Newscast for Wednesday, March 27, 2013
- Hundreds rally outside US Supreme Court as justices hear challenge to Defense of Marriage Act
- In Bahrain, activists call for release of Nabeel Rajab, cite ongoing abuse in government crackdown
- African countries push for strong Arms Trade Treaty at UN
- Behind the crisis in Cyprus: ties to Greece, Russian funds
Biggest DDoS attack ever slows internet speed
What is being described as the largest distributed denial of service attack in the history of the internet has caused a global slowdown OF internet speed. The attack comes after anti-spam firm Spamhaus blacklisted the Dutch hosting service, Cyberbunker. The speed of attacks, which began weeks ago, reached a high of 300 gigabits per second, several times what is necessary to temporarily make a secure website unavailable.
Indian transparency body orders release of information on Bhopal drug trials
In India, a government transparency body has ordered a medical research center in Bhopal to disclose information regarding drug trials conducted on survivors of the city’s massive 1984 industrial gas leak, data the center has so far refused to provide. Shuriah Niazi reports from Bhopal.
The Central Information Commission of India has ordered Bhopal Memorial Hospital and Research Center to hand over all information related to experimental drug trials carried out on persons affected by the 1984 Bhopal gas tragedy. Rachna Dhingra of the Bhopal Group for Information and Action, an NGO fighting for victims of the gas leak, filed an application last month seeking information about the gas victims used as subjects in the drug trials, the disclosure of the amount of money they received, and the names of companies involved. Bhopal Memorial Hospital and Research Center has so far denied the information to the applicant. Information provided by Drug Controller General of India had mentioned eight trials and 13 deaths in three trials. The applicant alleges at least drug trials were conducted at the hospital. Under the terms of the order, the research center has 4 to 6 weeks to hand over the requested information. Shuriah Niazi, FSRN, Bhopal.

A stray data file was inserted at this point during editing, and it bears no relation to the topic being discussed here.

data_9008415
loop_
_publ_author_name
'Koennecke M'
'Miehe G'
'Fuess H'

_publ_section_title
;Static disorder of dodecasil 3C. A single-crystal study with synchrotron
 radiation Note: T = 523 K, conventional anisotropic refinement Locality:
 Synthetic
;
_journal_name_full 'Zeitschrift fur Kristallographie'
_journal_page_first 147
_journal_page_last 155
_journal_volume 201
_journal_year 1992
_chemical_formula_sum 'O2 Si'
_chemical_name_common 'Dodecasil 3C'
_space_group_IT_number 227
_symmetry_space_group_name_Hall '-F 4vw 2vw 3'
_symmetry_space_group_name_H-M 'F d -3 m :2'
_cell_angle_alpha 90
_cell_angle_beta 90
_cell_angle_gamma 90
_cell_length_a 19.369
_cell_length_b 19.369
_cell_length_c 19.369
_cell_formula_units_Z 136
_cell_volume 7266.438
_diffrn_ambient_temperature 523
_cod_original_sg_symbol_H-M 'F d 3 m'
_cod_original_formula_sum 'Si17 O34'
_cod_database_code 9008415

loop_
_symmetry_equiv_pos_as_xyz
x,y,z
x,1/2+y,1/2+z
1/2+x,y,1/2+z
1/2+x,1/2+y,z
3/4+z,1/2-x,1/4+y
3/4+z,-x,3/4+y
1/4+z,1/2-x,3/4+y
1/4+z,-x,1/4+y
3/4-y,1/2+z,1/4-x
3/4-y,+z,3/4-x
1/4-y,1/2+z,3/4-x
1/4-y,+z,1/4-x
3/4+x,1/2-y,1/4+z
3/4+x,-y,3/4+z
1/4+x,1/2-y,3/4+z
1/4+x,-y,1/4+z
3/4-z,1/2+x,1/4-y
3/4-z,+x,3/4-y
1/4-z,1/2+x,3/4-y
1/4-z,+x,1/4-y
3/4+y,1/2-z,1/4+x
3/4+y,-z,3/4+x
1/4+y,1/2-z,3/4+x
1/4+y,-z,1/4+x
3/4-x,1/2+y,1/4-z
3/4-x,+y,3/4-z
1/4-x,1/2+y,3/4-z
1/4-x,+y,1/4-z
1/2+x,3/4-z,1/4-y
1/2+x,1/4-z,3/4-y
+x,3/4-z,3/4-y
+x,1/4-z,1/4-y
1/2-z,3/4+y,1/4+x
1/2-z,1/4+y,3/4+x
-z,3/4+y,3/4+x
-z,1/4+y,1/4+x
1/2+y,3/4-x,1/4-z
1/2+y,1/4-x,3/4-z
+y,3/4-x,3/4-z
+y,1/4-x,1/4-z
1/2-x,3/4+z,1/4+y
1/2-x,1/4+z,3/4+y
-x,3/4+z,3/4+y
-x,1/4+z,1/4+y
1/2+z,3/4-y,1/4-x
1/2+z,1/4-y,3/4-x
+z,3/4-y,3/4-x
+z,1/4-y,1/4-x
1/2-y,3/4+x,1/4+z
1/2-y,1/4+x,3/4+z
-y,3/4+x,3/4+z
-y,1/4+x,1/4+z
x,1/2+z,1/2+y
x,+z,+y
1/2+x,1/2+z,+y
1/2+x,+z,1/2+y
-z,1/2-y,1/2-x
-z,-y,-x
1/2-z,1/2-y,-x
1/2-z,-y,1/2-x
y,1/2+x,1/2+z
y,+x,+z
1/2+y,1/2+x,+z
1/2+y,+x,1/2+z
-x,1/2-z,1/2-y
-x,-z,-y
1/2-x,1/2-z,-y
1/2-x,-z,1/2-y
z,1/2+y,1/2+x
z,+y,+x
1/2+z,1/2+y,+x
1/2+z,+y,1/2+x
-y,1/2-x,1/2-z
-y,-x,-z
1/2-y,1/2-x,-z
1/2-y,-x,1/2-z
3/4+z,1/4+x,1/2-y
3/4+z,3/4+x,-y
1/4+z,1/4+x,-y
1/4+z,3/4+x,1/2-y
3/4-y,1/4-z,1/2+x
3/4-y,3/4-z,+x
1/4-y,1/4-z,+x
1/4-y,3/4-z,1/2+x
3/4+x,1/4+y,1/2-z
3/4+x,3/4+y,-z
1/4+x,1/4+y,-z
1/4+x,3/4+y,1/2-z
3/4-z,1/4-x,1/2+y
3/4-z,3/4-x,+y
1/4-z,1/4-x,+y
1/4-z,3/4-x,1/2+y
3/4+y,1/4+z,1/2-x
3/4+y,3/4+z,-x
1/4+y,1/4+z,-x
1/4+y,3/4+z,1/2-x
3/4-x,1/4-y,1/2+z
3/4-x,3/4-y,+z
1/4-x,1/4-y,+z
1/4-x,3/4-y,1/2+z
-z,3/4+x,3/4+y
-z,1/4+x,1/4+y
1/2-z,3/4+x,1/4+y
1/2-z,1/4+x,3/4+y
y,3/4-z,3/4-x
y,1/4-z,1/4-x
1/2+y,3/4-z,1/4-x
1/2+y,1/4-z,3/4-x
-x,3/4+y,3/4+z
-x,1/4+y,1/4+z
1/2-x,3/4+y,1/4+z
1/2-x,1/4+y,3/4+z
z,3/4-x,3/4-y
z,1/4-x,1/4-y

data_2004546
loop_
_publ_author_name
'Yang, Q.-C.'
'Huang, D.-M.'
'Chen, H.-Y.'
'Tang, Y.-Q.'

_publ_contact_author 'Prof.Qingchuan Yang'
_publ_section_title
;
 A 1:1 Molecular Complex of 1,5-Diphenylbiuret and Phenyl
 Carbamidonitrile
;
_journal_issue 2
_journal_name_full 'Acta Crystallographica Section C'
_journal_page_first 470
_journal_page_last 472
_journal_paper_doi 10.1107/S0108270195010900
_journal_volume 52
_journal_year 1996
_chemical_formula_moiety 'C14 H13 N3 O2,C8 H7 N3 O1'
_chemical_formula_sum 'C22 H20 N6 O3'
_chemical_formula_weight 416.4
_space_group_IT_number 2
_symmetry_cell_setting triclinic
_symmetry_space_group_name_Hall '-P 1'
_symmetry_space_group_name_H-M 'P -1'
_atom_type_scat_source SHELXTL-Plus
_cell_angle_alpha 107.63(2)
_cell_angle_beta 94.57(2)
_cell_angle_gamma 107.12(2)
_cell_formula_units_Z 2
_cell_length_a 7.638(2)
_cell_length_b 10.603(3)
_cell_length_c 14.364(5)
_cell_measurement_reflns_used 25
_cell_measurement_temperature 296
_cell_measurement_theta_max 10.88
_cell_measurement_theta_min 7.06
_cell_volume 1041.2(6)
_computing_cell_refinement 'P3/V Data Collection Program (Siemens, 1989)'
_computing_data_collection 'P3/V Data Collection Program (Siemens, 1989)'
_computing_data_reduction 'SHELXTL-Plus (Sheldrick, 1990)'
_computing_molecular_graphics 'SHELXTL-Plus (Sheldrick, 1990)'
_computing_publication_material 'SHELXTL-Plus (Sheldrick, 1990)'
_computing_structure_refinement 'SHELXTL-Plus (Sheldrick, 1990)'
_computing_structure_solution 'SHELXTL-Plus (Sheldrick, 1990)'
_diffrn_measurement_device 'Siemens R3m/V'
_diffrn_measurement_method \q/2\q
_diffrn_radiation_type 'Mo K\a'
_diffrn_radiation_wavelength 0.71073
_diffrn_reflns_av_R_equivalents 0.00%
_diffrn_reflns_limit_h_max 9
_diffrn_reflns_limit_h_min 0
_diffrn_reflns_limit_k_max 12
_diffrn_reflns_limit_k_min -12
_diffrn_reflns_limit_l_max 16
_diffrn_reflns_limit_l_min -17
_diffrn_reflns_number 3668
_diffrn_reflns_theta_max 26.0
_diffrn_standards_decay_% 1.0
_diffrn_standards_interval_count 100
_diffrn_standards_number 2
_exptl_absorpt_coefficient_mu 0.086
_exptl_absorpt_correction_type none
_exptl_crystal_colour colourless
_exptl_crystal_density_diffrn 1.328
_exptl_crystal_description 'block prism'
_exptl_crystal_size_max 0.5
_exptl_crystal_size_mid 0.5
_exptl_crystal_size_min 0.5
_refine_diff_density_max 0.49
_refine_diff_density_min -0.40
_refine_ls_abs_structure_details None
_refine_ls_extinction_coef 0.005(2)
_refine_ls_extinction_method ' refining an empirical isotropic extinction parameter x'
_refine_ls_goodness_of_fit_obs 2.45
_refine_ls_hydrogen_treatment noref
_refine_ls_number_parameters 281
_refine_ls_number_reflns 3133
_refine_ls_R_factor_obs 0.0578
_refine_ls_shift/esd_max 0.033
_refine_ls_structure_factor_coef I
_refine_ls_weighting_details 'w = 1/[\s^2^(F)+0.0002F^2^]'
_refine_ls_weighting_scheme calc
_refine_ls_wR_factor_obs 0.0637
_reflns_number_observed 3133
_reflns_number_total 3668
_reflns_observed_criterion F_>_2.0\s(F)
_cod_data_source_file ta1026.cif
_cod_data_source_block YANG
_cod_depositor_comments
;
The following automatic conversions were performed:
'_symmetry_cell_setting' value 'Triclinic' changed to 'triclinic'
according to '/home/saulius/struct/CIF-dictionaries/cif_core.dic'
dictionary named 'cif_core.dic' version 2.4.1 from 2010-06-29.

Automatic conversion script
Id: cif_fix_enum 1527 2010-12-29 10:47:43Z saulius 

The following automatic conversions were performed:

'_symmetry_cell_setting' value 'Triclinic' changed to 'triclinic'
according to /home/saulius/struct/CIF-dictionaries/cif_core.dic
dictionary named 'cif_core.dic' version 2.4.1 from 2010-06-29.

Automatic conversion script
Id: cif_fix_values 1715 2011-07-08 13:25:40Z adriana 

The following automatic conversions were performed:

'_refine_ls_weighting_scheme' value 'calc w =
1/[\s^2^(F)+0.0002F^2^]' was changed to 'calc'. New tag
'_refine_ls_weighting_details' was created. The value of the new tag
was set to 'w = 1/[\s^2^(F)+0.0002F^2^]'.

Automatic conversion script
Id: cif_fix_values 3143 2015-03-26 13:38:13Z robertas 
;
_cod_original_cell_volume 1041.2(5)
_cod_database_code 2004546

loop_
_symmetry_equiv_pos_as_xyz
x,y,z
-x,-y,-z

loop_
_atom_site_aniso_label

Protesters and police clash over wind farm project in Oaxaca
A conflict over the construction of a wind farm in the Mexican state of Oaxaca lead to a violent confrontation between protesters and state police Tuesday afternoon. Residents of the coastal village of Playa Vicente blocked off access to their beach in late February to prevent the construction of a privately owned wind farm to supply so-called green energy to two multinational corporations. State police deployed to remove the blockade were met with wind farm opponents armed with rocks and sticks. More than 30 people from both sides were reportedly injured. Two police were hospitalized. The clashes are the latest in a long-running dispute involving communally owned land in an indigenous majority region and a green energy corridor backed by more than a billion dollars of international investments.
Ousted leader of Central African Republic seeks refuge in Cameroon
The recently deposed leader of the Central African Republic has arrived in the capital of Cameroon to seek temporary refuge. Ngala Killian Chimtom reports from Yaounde.
Deposed Central African leader, Francois Bozizie arrived at the Hilton hotel in the Cameroon capital on Monday after rebels took over his presidential palace. Seleka rebels say Bozize had failed to respect the terms of a power-sharing arrangement which included plans to hold elections within three years.
Bozize arrived in a heavily guarded convoy, attracting the attention of curious onlookers, including Member of Parliament Hon Cyprian Awudu Mbaya:
“I saw a presidential guard coming up with somebody through the underground road to get into Hilton, and of course we could identify him as the ousted president of the Central African Republic”.